(By The University of Tennessee Medical Center)
As coronavirus news floods our news and social media feeds, it is easy to become overwhelmed by fear and anxiety. The anxiety felt because of coronavirus uncertainty, or many other stresses, can affect your physical and mental wellness in numerous ways. Headaches, insomnia, panic attacks, depression, stomach aches, and muscle pains are just some examples of the health issues caused or increased by anxiety. However, in these times of fear and unrest, Dr. Clayton Bell, an integrative medicine specialist at The University of Tennessee Medical Center (UTMC), offers some tips on how to alleviate stress and become more grounded.
“When experiencing stress, the first thing I try to remind myself and my patients to do is pause and breathe,” said Bell. “When we get anxious, our breath shortens. I suggest intentionally taking deep breaths to activate the diaphragm muscle and parasympathetic nervous system (“rest and digest”) or relaxation arm of the autonomic nervous system.”
Bell suggests some other actions to mitigate anxious feelings:
· “Take breaks from watching or reading news stories, especially in the evening before bed. Meditate or read a good book instead.”
· “Eat healthy, well-balanced meals, made from whole foods. It’s very important to optimize your nutrition during this time as real foods are full of immune boosting vitamins and minerals. Processed foods made from nutrient-void white flour or with added sugars actually prevent your body’s white blood cells (immune system) from fighting off infections.”
· “To boost your immune system and keep down stress, get outside and move your body every day. Make sure to get plenty of sleep as well.”
· “Talk about your concerns and how you are feeling with people you trust. Now is the perfect time to connect with loved ones, rekindle old friendships via telephone, or have a Zoom/FaceTime party or dinner with family and friends.”
Bell says making these simple changes to your daily routine boost your immune system as well as help you maintain a sense of calm and purpose.
“We often focus so much on our own anxiety, that we may forget that others around us are also feeling anxious,” said Bell. “Children are very susceptible to the energies of others and they react according to what they see and feel from the adults around them.”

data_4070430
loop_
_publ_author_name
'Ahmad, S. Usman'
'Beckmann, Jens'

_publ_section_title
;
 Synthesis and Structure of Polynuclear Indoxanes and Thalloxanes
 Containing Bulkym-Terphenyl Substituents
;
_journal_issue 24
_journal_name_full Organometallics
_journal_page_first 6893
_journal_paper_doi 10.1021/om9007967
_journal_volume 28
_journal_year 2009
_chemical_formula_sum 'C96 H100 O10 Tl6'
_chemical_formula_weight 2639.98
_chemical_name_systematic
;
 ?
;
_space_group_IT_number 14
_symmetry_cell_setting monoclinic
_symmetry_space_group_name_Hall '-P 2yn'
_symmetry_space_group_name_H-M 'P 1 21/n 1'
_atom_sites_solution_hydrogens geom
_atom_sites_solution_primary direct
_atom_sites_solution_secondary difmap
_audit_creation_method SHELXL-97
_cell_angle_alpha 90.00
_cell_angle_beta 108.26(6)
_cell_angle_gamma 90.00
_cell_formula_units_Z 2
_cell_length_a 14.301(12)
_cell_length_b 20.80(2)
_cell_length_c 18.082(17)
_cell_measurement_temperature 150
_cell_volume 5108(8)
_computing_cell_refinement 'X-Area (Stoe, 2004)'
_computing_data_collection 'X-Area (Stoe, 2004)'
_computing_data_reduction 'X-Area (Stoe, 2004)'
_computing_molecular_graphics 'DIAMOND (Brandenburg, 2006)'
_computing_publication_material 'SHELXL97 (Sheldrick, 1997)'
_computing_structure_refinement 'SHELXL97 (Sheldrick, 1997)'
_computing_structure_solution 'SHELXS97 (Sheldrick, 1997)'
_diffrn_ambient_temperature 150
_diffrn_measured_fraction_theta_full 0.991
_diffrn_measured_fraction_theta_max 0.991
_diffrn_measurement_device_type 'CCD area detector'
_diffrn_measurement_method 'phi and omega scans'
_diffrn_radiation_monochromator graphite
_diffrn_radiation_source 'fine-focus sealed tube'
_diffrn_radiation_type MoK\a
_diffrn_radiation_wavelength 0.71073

According to Bell, children express anxiety through different emotions and habits. Some of the most common ways are excessive fussiness or crying, regressing back to behaviors they have outgrown, excessive worry or sadness, unhealthy eating or sleeping patterns, and avoidance of activities they enjoyed in the past.
Bell recommends the following steps for parents or caregivers to practice with anxious children:
· “Don’t be afraid to talk with your child about the COVID-19 outbreak. It is much better to learn what is going on from you than from the media.”
· “Share with your child how you deal with stress, so they can understand they are not alone with their feelings and can learn healthy techniques that can help them cope as well.”
· “Limit your family’s exposure to news coverage of coronavirus, including social media.”
· “Have a daily routine. Create a schedule that includes learning, relaxing and fun activities. This is especially important while schools are closed.”
Bell explains mental health is always important, but especially right now.
“When we neglect our mental health, our physical health will also feel the repercussions,” said Bell. “Making small, daily changes will create long term benefits and make lasting impacts on how you experience and deal with anxiety.”
Bell says it is important to remember that you are not alone during this time.
“We all are feeling the effects of the coronavirus, and it is important to take the necessary steps to maintain good mental and physical health in addition to following the guidelines set forth by the Centers for Disease Control and Prevention (CDC) and the World Health Organization (WHO), such as practicing social distancing, washing your hands, and avoiding touching your face,” said Bell.
For reliable information on taking care of your health or a loved one’s health, contact UTMC’s Health Information Center at 865.305.9525 or online at www.utmedicalcenter.org/hic. Staffed by medical librarians and certified health information specialists, the Health Information Center offers an extensive health library, digital and printed resources, walk-in assistance, and help with the research on specific health conditions – all free of charge and available to the public.